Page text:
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5 Mar, 2022 12:46

Kremlin accuses the West of ‘excessive emotion’

According to Moscow, EU and NATO member states are failing to understand “very many obvious things”
Kremlin accuses the West of ‘excessive emotion’

The Kremlin is hopeful that Western nations will reconsider their perception of Russia in the future, it has said, as the US and a number of its allies in Europe continue to impose severe and wide-ranging sanctions on Moscow in response to its military attack on Ukraine.

Speaking to reporters on Saturday, Press Secretary Dmitry Peskov set out his view on the prospect of Russia’s relations with the West improving.

“We hope that, sooner or later, our position will be understood by EU countries and NATO member states,” he said.

According to Peskov, these nations “take an excessively emotional approach and refuse to understand very many obvious things.”

Commenting on whether Moscow was effectively being shut out by the West, Peskov said that, while “there is the abandonment of relations, the winding-down of economic ties, the introduction of various sanctions by a number of states, such as European countries, the US, Canada, Japan, and others, this does not mean Russia’s isolation.”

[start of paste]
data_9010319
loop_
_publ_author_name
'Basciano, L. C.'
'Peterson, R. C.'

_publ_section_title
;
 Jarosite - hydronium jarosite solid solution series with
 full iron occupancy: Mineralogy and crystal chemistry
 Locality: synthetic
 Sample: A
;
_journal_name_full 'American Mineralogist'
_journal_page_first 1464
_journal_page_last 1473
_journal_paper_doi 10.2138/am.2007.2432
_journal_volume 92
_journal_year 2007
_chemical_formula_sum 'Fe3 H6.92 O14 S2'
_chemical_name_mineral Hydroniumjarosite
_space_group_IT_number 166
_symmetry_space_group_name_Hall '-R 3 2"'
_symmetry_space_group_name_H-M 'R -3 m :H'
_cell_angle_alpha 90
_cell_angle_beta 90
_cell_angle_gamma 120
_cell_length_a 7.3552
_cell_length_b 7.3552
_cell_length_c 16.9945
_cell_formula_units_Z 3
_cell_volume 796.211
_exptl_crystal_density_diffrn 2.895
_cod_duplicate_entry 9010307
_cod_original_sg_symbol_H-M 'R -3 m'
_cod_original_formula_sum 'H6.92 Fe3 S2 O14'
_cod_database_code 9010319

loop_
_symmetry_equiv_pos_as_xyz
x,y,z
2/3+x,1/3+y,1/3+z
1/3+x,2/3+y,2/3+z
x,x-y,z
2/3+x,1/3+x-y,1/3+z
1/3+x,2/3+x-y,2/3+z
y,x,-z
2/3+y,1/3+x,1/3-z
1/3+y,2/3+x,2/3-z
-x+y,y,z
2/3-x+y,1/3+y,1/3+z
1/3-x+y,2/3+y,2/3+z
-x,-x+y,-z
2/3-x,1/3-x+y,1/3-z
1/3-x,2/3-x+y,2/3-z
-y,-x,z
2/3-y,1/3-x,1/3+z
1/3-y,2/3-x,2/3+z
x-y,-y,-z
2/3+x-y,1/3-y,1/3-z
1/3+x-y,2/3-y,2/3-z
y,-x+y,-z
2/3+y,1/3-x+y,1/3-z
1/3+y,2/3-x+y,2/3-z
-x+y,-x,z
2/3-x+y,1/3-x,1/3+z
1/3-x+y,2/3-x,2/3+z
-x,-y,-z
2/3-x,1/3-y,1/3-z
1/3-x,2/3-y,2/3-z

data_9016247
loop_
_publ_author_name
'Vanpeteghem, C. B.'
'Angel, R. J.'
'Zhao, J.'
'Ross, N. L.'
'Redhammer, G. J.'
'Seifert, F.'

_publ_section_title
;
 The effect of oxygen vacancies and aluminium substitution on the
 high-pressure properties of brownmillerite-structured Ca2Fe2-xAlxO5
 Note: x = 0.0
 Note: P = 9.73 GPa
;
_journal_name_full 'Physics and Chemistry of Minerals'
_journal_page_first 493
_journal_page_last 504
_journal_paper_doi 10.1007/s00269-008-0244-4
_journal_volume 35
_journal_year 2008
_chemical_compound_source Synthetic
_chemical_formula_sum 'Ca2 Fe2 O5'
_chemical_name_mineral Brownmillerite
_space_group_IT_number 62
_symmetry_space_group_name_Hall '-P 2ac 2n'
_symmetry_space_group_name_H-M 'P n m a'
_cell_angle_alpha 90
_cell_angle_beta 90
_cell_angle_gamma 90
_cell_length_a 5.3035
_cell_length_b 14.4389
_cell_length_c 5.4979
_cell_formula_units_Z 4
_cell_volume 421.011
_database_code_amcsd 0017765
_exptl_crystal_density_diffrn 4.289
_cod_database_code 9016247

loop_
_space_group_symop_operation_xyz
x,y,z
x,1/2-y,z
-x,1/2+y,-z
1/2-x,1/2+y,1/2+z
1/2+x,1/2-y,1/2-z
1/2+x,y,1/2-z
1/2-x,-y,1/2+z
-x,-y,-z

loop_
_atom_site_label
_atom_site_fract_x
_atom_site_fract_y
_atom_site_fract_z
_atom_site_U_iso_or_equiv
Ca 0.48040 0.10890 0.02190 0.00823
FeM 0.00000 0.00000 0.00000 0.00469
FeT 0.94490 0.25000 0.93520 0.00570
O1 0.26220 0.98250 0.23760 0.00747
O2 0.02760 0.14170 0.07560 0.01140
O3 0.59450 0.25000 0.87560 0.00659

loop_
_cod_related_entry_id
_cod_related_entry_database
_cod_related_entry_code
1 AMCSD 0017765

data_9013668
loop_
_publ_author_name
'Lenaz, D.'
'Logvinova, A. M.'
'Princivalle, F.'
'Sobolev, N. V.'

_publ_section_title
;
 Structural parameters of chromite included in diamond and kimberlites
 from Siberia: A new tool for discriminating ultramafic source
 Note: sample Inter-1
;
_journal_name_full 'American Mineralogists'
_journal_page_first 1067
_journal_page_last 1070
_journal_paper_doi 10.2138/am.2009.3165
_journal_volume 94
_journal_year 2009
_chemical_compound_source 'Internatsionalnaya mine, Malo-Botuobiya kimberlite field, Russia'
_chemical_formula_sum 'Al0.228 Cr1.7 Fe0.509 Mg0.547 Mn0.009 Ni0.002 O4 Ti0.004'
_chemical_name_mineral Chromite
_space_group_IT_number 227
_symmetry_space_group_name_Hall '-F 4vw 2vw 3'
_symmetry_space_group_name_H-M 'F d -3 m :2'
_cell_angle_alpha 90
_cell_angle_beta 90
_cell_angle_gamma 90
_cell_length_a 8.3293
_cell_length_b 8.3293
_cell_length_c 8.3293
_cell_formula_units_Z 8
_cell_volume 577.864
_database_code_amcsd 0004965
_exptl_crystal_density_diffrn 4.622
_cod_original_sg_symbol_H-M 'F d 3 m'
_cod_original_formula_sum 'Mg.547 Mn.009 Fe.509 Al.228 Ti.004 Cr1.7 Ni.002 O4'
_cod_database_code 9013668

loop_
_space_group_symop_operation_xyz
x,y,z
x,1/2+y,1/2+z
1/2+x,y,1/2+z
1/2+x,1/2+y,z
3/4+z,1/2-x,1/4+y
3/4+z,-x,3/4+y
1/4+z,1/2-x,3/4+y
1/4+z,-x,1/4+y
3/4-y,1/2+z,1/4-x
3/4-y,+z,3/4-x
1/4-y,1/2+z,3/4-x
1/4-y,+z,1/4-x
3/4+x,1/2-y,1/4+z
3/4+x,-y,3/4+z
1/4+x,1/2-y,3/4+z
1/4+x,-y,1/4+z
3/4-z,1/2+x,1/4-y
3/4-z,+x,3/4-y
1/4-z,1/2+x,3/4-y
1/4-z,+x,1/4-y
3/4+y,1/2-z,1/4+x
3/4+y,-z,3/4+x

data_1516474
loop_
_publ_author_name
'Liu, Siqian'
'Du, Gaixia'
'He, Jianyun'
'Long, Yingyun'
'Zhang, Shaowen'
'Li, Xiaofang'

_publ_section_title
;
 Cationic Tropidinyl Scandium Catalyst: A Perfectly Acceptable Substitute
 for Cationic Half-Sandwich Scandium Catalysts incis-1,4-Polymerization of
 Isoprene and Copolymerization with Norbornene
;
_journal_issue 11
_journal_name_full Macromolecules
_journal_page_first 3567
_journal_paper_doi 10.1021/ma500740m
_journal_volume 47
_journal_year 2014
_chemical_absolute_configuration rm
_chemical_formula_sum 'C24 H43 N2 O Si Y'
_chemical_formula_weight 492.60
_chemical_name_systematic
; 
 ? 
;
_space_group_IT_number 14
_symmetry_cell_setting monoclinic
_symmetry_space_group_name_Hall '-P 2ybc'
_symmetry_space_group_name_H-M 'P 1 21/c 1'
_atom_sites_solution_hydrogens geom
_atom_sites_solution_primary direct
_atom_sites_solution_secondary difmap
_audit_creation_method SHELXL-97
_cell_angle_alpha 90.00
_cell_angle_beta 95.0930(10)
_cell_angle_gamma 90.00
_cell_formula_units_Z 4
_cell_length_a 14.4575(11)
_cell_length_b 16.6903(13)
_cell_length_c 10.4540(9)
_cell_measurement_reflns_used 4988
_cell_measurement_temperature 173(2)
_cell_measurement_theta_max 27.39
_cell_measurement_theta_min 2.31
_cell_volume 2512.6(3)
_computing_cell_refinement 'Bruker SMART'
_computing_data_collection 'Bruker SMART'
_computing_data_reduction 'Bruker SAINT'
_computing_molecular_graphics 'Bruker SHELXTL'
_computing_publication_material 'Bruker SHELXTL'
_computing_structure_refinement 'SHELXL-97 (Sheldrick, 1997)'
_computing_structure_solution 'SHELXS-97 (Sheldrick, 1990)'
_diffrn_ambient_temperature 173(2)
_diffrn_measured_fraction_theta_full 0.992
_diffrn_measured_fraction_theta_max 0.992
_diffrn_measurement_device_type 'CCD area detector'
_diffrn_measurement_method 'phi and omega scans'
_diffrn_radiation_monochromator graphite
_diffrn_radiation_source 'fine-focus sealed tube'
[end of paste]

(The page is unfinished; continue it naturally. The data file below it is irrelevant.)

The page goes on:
“In the world, as you know, there are many other countries [then these] that have a much more balanced, sometimes more reasonable attitude to the dynamics of international relations. We prefer not to talk about isolation and are clear that we should not discuss it,” he said.

His remarks come after a number of governments announced sanctions against Moscow and several of its officials in the wake of the invasion of Ukraine. Earlier this week, the EU revealed plans to exclude seven Russian banks from the SWIFT global payment system.

US President Joe Biden hit Russia with a new wave of embargoes last Thursday, insisting the offensive was a “premeditated attack.” According to Biden, Russian President Vladimir Putin is “the aggressor [who] chose this war, and now he and his country will bear the consequences.”

Russia’s incursion into its neighbor came after the leaders of the recently recognized Donetsk and Lugansk People’s Republics appealed for assistance to counter what they claimed was a spike in aggression from Kiev. According to the Kremlin, the invasion was aimed at crippling Ukraine’s military and ridding the country of so-called “Nazi” elements.